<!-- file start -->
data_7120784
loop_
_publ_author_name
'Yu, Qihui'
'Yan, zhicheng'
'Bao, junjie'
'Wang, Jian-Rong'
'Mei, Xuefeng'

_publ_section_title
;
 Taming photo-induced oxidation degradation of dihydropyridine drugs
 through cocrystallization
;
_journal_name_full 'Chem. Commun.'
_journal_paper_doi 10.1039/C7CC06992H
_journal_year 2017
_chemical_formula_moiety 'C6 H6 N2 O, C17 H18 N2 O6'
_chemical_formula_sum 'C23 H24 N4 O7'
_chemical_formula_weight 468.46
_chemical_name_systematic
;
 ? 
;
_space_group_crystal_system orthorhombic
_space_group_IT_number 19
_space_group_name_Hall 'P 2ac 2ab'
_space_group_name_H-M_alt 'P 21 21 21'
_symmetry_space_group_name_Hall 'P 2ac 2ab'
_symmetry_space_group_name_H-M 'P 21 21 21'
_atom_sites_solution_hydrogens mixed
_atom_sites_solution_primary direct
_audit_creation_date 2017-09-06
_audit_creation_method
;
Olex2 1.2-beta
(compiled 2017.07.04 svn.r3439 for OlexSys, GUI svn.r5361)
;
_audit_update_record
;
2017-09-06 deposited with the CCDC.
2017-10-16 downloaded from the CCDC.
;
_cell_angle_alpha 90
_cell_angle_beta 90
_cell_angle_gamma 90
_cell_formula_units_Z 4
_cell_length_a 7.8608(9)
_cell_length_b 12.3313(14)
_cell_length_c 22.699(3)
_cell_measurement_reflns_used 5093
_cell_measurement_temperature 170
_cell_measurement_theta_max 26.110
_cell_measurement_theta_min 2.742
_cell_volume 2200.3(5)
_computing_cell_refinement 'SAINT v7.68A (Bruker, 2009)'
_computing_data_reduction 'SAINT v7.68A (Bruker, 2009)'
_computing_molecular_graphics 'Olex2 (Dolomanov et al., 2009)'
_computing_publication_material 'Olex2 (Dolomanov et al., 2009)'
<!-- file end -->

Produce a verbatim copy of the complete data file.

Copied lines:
data_7120784
loop_
_publ_author_name
'Yu, Qihui'
'Yan, zhicheng'
'Bao, junjie'
'Wang, Jian-Rong'
'Mei, Xuefeng'

_publ_section_title
;
 Taming photo-induced oxidation degradation of dihydropyridine drugs
 through cocrystallization
;
_journal_name_full 'Chem. Commun.'
_journal_paper_doi 10.1039/C7CC06992H
_journal_year 2017
_chemical_formula_moiety 'C6 H6 N2 O, C17 H18 N2 O6'
_chemical_formula_sum 'C23 H24 N4 O7'
_chemical_formula_weight 468.46
_chemical_name_systematic
;
 ? 
;
_space_group_crystal_system orthorhombic
_space_group_IT_number 19
_space_group_name_Hall 'P 2ac 2ab'
_space_group_name_H-M_alt 'P 21 21 21'
_symmetry_space_group_name_Hall 'P 2ac 2ab'
_symmetry_space_group_name_H-M 'P 21 21 21'
_atom_sites_solution_hydrogens mixed
_atom_sites_solution_primary direct
_audit_creation_date 2017-09-06
_audit_creation_method
;
Olex2 1.2-beta
(compiled 2017.07.04 svn.r3439 for OlexSys, GUI svn.r5361)
;
_audit_update_record
;
2017-09-06 deposited with the CCDC.
2017-10-16 downloaded from the CCDC.
;
_cell_angle_alpha 90
_cell_angle_beta 90
_cell_angle_gamma 90
_cell_formula_units_Z 4
_cell_length_a 7.8608(9)
_cell_length_b 12.3313(14)
_cell_length_c 22.699(3)
_cell_measurement_reflns_used 5093
_cell_measurement_temperature 170
_cell_measurement_theta_max 26.110
_cell_measurement_theta_min 2.742
_cell_volume 2200.3(5)
_computing_cell_refinement 'SAINT v7.68A (Bruker, 2009)'
_computing_data_reduction 'SAINT v7.68A (Bruker, 2009)'
_computing_molecular_graphics 'Olex2 (Dolomanov et al., 2009)'
_computing_publication_material 'Olex2 (Dolomanov et al., 2009)'